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n Journal for Juridical Science - Actual past discrimination or group membership as a requirement to benefit from affirmative action : a comparison between South African and American case law

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Abstract

<b>Feitelike vorige diskriminasie of groeplidmaatskap as 'n vereiste vir regstellende aksie : 'n vergelyking van hofsake van Suid-Afrika en die Verenigde State van Amerika</b> <br>Hierdie nota ontleed die Suid-Afrikaanse en Amerikaanse posisies met betrekking tot die kwessie of werklike vorige benadeling of lidmaatskap van 'n aangewese groep getoon moet word ten einde begunstig te word onder regstellende aksie. Daar word gefokus op die reg in die werkplek. Kategorisering van begunstigdes van regstellende aksie en kritiek hierop word aangespreek. Die gevolge van onder- en oorinsluiting word kortliks bespreek. Dit word gedoen teen die agtergrond van die verskillende begrippe van gelykheid. Dit blyk dat die Amerikaanse howe (teen die agtergrond van gelyke geleenthede) aanvanklik nie 'n vermoede van benadeling ten gunste van swart mense en vroue wou toepas nie, nieteenstaande breë aanvaarding dat hulle wel deur diskriminasie benadeel is. Bewese werklike vorige benadeling was vereis tot in die laat 1980s voordat regspraak aangedui het dat dit nie langer nodig was nie. Die pendulum het tans egter teruggeswaai en sterk bewyse moet voorgelê word dat diskriminasie wel plaasgevind het en dat dit 'n impak op die groep as 'n geheel gehad het. In Suid-Afrika waar regstellende aksie eers vanaf 1999 geïmplementeer is (in teenstelling met Amerika se 40 jaar van ervaring), het die howe dit gou duidelik gemaak dat lidmaatskap van 'n aangewese groep - en nie werklike benadeling nie - voldoende is. Hierdie interpretasie volg die begrip van substantiewe gelykheid, soos onderskryf deur die Grondwet en die Wet op Gelyke Indiensneming. Hopelik sal dié benadering die Suid-Afrikaanse geskiedenis van sistemiese en deurlopende diskriminasie suksesvol aanspreek. Die gebruik van kategorieë van begunstigdes sal sonder twyfel ook lei tot oor-insluiting, maar dit moet in gedagte gehou word dat die posisie in SA anders is as dié van Amerika, in dié sin dat regstellende aksie vir 'n meerderheid toegepas word.

This note analyses the South African and US positions with regard to the issue of whether actual past discrimination is required as a prerequisite to benefit from affirmative action or whether membership of a designated group will suffice. The focus is on employment law. Categorisation of affirmative action beneficiaries and criticism of the same are covered. The consequences of over- and under-inclusiveness will briefly be addressed. This is done against the background of the various notions of equality. It seems that the US courts (following the notion of equality of opportunity) had initially been unwilling to accord Blacks and women the benefit of a conclusive presumption of victimization, notwithstanding wide acceptance of the fact that discrimination had adversely affected them. A showing of actual past discrimination was required until the late 1980s when case law made it clear that this was not necessary any longer. At present, however, the pendulum has moved back again and a strong evidentiary basis must be made out that discrimination had in fact taken place and that it had an impact on the group as a whole. In SA where affirmative action has been implemented only since 1999 (in contrast to the 40 years of experience of the US), the courts quickly made it clear that membership of a designated group and not actual disadvantage is what is required. This interpretation is in line with the notion of substantive equality, as embraced by the Constitution and the EEA. Hopefully, this approach will successfully address SA's history of systemic and pervasive discrimination. Although the use of categories of beneficiaries will no doubt also lead to over-inclusion, it should be kept in mind that the situation in SA is different to that of the US, in that a majority must be affirmed.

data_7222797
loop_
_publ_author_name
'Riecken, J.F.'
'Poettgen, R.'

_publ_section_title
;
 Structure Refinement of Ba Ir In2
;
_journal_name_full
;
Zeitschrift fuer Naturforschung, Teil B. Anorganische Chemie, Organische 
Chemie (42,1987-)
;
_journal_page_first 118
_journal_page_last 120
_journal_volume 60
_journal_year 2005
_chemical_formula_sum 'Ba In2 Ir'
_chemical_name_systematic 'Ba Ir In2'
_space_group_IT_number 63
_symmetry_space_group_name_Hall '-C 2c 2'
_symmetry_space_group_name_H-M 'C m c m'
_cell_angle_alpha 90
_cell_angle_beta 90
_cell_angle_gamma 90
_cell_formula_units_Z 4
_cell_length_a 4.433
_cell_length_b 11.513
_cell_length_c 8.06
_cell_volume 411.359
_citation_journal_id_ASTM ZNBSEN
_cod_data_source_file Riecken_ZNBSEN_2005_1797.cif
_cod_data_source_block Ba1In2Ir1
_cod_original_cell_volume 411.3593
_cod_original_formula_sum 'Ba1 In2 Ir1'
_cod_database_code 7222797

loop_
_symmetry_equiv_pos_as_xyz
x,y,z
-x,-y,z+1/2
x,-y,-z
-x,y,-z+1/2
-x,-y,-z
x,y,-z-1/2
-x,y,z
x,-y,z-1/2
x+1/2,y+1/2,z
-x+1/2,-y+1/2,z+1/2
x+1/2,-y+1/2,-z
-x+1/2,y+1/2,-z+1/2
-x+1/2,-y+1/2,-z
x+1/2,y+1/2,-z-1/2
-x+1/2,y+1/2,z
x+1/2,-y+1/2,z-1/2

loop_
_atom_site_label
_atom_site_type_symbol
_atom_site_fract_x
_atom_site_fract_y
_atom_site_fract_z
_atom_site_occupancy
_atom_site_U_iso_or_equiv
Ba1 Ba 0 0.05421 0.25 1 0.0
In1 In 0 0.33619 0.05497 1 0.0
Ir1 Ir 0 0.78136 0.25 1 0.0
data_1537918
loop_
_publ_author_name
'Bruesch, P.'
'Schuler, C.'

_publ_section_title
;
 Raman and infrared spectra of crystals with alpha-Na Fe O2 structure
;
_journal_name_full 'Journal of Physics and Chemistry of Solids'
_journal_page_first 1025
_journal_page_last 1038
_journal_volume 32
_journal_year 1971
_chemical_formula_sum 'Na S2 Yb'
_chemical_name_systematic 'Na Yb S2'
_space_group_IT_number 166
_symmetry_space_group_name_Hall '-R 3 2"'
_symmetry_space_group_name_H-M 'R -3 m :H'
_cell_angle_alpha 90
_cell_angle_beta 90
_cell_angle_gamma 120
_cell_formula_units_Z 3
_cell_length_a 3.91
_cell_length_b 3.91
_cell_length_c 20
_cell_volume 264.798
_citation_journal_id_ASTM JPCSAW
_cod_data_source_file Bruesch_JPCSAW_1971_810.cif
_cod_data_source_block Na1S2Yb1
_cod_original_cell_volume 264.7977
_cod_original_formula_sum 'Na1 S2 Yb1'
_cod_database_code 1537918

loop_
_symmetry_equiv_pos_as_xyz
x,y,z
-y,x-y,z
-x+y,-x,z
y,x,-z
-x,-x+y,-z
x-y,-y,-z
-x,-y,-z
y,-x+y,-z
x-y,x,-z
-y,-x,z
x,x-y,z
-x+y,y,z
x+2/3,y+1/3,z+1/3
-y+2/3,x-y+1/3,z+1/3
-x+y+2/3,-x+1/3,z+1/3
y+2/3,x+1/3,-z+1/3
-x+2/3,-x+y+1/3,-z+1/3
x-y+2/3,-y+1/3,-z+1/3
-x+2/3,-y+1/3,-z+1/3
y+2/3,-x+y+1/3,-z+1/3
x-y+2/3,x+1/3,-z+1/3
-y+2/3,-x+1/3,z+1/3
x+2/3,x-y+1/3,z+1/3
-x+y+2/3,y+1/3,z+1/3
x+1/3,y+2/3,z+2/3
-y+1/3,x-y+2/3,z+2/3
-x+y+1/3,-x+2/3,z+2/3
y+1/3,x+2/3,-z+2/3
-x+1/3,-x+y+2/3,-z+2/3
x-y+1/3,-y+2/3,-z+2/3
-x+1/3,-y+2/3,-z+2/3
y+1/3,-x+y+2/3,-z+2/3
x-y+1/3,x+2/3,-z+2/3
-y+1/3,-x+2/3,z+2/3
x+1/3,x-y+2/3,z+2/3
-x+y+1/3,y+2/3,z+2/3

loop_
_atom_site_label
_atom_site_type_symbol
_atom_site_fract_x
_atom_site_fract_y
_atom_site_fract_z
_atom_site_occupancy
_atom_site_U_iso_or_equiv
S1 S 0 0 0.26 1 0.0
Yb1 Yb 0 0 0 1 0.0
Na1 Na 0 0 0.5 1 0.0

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/content/juridic/29/3/EJC55540
2004-01-01
2016-12-08
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